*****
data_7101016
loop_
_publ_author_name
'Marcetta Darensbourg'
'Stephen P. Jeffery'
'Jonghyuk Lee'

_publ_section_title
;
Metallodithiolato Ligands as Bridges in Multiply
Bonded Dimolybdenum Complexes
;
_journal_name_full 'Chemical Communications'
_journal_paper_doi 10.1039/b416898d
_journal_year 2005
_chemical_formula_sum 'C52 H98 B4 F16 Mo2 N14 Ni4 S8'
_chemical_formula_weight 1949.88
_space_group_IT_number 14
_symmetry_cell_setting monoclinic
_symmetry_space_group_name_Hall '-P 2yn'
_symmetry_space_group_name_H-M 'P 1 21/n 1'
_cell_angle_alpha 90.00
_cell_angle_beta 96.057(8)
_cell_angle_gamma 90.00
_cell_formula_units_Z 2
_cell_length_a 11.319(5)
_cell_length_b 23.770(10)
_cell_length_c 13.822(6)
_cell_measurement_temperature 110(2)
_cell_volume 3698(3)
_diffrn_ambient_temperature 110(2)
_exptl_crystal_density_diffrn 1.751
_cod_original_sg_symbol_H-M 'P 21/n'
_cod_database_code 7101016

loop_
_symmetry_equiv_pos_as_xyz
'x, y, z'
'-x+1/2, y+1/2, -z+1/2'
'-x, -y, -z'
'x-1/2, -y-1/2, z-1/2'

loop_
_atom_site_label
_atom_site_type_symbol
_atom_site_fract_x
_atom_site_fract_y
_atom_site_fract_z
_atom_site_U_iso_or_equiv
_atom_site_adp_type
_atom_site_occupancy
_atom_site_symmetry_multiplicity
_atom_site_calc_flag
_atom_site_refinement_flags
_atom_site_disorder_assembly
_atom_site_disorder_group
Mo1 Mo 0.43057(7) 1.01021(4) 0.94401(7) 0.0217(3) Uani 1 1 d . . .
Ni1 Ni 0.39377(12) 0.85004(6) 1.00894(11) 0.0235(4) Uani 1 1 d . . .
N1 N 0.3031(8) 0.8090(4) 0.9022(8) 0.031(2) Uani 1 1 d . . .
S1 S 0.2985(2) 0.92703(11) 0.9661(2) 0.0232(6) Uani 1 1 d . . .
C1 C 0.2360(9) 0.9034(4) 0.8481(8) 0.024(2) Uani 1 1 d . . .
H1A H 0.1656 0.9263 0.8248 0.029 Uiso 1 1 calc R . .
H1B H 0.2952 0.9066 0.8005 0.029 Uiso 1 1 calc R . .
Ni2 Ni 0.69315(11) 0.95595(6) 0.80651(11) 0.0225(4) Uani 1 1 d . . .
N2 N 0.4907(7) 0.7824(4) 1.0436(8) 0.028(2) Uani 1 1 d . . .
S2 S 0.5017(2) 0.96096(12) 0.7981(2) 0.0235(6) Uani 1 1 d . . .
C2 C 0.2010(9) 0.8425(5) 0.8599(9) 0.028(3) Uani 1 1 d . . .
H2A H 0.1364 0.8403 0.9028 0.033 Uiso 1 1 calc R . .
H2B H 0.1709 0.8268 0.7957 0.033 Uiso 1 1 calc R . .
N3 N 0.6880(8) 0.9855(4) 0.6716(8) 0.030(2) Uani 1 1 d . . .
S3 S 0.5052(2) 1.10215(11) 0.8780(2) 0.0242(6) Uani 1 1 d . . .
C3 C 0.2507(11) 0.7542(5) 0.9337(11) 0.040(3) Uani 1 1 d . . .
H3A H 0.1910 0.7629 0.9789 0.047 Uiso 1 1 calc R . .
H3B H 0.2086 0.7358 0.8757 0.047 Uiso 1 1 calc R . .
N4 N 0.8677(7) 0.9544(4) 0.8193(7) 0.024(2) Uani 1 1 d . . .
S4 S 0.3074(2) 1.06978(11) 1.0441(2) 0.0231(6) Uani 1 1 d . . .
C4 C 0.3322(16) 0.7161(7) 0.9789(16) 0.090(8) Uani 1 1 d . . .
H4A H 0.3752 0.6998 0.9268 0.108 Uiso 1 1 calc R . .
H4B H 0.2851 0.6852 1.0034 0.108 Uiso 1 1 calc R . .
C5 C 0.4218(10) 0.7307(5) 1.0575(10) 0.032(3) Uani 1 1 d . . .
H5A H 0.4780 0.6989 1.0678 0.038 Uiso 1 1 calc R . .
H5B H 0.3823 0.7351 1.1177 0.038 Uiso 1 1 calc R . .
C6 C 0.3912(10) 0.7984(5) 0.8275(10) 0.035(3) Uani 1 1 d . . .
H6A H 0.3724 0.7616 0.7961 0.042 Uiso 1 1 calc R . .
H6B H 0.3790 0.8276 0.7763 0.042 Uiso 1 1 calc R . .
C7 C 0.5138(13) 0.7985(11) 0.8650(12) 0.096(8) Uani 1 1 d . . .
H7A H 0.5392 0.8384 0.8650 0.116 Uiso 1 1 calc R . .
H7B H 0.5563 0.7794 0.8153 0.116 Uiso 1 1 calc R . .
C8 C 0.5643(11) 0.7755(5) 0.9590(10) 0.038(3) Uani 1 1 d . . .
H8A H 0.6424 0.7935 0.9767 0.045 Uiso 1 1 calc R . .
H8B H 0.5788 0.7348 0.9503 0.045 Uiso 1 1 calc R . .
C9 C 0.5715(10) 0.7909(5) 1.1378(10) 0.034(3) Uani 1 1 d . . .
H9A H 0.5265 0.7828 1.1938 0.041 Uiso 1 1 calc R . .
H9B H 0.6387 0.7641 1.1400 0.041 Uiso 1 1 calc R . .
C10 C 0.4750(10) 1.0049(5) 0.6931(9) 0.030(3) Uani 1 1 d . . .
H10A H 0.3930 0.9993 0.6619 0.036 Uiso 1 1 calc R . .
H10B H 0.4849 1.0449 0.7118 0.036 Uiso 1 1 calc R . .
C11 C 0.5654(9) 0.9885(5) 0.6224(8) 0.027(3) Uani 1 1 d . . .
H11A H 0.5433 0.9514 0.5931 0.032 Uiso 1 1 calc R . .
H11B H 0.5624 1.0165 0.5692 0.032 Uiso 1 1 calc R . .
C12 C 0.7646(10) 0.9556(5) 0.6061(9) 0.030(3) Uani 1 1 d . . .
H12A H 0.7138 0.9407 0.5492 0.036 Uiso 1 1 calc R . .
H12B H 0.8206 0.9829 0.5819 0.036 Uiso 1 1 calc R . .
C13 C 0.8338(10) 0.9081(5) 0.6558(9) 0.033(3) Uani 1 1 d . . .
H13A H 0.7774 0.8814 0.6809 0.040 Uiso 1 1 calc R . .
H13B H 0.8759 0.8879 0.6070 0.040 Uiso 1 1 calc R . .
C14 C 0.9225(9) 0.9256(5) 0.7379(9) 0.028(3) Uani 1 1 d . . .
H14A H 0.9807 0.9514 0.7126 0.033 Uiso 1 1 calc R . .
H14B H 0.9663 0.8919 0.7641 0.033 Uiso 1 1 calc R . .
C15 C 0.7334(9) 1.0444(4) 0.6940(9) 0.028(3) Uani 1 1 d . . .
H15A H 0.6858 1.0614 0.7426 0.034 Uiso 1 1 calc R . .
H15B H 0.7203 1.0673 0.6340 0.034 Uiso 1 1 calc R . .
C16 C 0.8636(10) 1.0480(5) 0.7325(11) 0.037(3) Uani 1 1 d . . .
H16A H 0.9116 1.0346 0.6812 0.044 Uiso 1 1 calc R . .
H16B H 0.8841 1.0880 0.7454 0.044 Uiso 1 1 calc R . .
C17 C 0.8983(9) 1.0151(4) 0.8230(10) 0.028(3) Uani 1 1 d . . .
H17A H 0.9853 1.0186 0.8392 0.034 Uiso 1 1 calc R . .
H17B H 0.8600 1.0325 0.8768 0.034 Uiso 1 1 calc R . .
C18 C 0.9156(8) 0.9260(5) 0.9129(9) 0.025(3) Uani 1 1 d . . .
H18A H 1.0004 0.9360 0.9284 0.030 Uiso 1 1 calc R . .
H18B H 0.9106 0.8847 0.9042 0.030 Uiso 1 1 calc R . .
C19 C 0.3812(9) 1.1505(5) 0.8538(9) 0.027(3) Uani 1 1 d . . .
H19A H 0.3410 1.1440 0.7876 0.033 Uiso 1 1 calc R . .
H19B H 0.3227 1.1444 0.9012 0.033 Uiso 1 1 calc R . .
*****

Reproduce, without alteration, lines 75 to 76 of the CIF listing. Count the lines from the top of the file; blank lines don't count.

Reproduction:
H4A H 0.3752 0.6998 0.9268 0.108 Uiso 1 1 calc R . .
H4B H 0.2851 0.6852 1.0034 0.108 Uiso 1 1 calc R . .